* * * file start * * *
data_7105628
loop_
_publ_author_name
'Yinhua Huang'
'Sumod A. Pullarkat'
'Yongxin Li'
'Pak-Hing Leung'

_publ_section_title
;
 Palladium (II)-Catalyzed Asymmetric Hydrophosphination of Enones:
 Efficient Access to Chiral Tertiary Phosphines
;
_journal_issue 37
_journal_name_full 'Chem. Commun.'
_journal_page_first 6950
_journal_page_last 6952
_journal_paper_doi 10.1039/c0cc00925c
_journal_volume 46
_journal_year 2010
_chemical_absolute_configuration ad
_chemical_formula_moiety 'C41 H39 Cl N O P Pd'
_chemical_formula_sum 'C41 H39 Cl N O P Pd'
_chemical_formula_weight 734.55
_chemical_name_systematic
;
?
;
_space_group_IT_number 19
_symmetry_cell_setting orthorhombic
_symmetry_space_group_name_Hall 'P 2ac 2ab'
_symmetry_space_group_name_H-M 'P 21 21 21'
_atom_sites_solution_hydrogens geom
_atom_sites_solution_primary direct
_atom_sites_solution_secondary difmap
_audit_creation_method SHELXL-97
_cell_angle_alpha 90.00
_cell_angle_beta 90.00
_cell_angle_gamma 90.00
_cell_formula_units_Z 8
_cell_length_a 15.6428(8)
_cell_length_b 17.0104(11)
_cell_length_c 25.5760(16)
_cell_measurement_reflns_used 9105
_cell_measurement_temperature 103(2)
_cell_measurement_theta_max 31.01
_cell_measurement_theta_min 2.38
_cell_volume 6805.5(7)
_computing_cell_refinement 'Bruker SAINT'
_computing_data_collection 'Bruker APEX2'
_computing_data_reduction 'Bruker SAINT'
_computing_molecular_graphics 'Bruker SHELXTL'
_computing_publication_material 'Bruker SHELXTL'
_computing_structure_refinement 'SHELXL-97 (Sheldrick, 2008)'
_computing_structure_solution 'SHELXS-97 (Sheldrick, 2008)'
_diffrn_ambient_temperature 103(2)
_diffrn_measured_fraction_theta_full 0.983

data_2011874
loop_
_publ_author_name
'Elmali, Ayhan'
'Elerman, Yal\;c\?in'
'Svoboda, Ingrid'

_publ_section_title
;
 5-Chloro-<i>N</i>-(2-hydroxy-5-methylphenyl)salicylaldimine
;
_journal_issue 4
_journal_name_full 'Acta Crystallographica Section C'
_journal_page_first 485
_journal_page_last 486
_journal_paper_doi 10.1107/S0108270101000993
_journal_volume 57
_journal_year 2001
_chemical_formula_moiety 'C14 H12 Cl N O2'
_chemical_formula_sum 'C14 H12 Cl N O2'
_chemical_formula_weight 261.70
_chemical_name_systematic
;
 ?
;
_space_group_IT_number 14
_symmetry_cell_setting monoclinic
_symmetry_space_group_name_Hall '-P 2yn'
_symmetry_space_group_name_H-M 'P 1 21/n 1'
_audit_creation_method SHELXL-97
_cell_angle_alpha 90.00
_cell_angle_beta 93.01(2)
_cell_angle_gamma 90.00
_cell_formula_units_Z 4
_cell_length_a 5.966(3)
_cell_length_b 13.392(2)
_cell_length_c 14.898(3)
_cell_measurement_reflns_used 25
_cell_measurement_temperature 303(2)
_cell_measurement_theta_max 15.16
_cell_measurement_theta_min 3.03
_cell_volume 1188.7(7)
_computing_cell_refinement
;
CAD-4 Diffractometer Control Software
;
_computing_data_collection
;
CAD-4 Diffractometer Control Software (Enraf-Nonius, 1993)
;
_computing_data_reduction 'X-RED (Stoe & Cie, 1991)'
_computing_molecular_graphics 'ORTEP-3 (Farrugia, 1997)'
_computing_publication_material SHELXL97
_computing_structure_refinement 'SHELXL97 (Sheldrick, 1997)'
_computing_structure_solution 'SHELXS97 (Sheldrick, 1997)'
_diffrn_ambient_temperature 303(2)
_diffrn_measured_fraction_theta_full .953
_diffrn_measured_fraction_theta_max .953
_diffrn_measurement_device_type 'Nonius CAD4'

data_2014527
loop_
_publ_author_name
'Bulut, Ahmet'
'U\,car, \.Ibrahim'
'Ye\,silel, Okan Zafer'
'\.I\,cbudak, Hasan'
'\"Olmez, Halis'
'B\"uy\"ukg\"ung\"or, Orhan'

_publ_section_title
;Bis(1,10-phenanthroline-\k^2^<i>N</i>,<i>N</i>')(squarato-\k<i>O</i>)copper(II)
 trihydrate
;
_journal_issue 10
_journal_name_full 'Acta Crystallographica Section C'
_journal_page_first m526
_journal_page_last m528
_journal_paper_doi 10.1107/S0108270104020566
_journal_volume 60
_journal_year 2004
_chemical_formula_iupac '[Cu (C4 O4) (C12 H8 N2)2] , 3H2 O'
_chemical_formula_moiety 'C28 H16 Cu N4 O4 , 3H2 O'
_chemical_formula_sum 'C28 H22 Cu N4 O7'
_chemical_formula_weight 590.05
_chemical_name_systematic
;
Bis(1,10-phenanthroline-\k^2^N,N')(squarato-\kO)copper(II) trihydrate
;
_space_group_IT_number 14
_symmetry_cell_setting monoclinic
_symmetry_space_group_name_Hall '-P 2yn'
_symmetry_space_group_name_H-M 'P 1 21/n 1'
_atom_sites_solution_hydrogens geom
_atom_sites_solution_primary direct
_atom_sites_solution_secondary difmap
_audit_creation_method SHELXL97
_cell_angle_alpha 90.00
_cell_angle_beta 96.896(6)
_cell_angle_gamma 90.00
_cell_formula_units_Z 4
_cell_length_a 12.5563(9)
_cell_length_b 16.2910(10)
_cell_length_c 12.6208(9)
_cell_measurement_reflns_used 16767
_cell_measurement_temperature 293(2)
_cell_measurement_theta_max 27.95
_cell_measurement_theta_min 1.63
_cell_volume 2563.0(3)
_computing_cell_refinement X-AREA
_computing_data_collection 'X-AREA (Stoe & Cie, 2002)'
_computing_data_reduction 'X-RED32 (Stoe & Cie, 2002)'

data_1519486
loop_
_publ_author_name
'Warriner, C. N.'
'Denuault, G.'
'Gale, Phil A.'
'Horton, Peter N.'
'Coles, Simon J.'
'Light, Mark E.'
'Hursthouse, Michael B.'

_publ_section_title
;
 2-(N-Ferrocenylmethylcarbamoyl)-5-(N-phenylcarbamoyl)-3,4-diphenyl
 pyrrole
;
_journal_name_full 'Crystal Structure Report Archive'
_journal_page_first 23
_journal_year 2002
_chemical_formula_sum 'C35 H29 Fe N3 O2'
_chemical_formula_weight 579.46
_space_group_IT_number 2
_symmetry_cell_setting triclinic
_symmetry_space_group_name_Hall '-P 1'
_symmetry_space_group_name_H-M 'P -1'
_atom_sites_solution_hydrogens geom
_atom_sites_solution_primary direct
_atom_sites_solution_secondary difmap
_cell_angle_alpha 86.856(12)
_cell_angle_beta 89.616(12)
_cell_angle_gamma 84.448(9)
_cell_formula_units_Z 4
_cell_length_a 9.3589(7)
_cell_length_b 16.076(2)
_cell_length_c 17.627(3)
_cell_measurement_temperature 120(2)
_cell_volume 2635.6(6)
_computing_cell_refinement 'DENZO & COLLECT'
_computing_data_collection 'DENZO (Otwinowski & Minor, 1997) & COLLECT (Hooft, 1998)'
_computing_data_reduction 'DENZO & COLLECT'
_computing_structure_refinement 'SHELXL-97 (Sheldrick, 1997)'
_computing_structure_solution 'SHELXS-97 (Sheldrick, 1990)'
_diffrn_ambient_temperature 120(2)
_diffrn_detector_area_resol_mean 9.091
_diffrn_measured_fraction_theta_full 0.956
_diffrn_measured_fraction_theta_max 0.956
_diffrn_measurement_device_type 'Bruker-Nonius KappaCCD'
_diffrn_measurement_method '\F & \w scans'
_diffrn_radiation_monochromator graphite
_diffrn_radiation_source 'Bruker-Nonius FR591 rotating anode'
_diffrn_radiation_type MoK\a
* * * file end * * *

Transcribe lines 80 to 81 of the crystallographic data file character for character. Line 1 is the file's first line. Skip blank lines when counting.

;
_space_group_IT_number 14